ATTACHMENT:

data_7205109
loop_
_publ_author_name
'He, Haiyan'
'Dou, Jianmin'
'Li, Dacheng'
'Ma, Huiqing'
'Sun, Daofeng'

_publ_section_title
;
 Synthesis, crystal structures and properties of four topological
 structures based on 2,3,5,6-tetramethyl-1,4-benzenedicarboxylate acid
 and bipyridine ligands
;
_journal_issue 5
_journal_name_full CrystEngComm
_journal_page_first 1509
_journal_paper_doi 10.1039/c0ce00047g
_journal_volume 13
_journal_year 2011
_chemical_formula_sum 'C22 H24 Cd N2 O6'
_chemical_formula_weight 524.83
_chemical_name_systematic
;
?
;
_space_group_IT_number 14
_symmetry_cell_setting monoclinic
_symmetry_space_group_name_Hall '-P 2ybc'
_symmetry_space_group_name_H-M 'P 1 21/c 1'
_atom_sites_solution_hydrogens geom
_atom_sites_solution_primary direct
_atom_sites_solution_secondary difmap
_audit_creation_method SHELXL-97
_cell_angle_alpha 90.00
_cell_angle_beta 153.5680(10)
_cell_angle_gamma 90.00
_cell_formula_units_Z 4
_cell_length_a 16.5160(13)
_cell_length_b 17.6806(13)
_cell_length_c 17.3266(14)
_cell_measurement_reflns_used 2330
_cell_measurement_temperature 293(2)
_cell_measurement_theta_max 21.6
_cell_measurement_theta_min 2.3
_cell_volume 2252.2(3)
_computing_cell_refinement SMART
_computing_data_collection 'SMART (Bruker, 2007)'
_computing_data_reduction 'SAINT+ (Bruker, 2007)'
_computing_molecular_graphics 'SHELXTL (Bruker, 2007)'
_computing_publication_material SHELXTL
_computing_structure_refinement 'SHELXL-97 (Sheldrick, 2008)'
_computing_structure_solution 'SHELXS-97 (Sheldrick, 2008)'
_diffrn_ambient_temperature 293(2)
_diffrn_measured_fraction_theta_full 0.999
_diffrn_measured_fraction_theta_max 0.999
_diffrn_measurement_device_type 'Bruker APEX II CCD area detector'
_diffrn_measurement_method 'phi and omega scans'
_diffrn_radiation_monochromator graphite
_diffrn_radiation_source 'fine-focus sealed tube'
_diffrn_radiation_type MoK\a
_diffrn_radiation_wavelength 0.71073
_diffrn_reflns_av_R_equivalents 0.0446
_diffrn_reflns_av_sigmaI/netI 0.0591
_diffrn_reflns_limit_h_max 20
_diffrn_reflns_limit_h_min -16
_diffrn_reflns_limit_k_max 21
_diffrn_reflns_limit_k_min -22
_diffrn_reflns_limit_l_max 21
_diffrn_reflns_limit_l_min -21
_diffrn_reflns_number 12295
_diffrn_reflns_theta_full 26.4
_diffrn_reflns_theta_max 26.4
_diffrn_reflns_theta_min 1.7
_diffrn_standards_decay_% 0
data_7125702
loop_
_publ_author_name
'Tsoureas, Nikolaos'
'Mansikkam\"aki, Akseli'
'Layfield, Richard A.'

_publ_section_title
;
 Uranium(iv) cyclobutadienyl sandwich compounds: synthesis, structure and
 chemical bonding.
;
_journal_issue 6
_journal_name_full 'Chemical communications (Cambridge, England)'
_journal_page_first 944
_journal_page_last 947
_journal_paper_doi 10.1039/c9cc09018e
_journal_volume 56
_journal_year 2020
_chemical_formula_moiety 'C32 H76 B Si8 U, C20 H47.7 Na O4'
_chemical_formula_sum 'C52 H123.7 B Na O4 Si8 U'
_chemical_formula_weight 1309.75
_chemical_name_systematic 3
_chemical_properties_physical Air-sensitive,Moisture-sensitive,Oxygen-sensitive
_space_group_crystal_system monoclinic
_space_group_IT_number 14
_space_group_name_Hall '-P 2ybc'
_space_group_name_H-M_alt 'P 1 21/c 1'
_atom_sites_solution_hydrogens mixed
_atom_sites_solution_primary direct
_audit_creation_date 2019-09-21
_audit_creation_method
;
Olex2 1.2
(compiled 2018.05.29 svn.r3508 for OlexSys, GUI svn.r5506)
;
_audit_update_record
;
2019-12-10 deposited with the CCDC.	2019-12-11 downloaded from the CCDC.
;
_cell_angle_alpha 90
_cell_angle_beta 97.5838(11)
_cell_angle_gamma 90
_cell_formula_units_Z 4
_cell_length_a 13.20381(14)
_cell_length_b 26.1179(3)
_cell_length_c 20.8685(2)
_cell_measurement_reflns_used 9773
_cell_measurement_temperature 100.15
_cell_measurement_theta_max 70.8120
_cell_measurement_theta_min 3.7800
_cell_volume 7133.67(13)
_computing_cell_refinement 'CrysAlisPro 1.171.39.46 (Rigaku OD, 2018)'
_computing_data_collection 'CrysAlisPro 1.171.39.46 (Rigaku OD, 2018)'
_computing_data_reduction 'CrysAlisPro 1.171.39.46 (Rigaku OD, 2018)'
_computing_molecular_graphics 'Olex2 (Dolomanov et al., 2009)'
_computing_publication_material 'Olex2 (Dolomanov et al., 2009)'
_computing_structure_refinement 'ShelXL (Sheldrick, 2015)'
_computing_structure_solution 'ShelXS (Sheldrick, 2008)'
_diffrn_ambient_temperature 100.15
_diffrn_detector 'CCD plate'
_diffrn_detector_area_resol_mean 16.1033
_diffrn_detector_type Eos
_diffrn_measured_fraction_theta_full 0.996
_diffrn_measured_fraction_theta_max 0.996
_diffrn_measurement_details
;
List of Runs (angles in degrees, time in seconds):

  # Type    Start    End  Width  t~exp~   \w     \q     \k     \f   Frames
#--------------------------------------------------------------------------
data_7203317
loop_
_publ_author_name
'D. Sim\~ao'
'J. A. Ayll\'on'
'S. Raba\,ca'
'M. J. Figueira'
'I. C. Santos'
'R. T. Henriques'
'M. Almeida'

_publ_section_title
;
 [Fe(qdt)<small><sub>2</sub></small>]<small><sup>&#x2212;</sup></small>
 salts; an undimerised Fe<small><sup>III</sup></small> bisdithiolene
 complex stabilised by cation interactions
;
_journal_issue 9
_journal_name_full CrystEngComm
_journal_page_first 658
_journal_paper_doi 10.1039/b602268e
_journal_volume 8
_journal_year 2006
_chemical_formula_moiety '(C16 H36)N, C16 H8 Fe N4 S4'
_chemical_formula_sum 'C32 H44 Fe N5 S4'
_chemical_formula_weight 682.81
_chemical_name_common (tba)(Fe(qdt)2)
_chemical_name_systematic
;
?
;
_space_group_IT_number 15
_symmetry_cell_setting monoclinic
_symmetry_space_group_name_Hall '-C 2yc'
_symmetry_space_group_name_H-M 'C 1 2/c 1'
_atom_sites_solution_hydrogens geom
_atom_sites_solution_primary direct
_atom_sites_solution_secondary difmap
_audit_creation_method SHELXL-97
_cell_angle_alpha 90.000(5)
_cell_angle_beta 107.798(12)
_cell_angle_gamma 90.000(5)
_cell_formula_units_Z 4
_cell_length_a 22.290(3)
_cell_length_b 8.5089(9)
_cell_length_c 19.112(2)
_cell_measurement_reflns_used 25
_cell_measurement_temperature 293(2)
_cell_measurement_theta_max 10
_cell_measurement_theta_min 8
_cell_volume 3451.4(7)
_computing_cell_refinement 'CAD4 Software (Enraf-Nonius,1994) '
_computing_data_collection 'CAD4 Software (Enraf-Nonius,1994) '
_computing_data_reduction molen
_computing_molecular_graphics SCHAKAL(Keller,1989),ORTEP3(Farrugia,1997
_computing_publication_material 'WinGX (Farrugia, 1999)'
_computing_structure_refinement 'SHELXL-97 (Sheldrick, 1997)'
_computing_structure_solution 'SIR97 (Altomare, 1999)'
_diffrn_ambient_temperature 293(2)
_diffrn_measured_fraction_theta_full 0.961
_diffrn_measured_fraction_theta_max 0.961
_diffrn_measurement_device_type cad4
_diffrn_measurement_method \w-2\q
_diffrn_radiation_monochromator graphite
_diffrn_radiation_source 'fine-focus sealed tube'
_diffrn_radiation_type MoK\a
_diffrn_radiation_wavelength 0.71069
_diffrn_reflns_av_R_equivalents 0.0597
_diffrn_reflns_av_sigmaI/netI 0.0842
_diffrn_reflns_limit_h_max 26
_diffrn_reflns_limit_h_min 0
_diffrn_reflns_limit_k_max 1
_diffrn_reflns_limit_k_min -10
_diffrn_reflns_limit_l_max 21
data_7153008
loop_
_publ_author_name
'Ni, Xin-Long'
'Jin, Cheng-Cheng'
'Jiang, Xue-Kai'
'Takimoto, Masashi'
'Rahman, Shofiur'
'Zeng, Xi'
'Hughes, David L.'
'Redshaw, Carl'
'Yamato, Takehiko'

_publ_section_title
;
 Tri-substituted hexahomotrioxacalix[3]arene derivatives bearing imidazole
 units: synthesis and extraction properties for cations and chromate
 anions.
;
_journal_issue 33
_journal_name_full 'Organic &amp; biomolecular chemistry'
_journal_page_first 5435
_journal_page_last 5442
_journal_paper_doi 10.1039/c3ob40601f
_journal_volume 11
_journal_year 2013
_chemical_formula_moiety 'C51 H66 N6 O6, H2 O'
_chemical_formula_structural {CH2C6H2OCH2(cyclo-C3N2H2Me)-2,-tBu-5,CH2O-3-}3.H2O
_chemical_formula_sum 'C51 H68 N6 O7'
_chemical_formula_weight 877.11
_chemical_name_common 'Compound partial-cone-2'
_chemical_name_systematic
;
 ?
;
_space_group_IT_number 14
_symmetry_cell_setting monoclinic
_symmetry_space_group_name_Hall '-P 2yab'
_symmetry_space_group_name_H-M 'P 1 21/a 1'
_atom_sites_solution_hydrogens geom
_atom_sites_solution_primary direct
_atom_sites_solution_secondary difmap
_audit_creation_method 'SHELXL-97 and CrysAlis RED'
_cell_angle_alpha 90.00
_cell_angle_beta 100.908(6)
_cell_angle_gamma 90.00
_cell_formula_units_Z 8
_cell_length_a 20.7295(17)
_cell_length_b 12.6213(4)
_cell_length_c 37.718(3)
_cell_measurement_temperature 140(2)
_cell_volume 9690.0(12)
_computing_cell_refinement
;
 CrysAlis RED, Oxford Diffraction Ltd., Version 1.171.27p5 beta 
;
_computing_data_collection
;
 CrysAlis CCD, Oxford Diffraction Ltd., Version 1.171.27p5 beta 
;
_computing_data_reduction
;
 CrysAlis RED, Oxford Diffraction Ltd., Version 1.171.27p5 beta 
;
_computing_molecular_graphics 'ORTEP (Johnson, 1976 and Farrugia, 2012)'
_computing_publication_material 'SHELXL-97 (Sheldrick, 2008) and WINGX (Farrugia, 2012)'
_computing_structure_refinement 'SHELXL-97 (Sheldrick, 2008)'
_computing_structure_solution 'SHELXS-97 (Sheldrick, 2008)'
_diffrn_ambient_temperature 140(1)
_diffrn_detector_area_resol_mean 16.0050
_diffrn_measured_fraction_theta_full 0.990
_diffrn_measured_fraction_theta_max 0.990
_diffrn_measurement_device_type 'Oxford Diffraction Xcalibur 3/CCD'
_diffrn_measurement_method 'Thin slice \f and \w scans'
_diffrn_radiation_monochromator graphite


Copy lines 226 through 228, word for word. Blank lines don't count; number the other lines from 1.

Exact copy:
'Zeng, Xi'
'Hughes, David L.'
'Redshaw, Carl'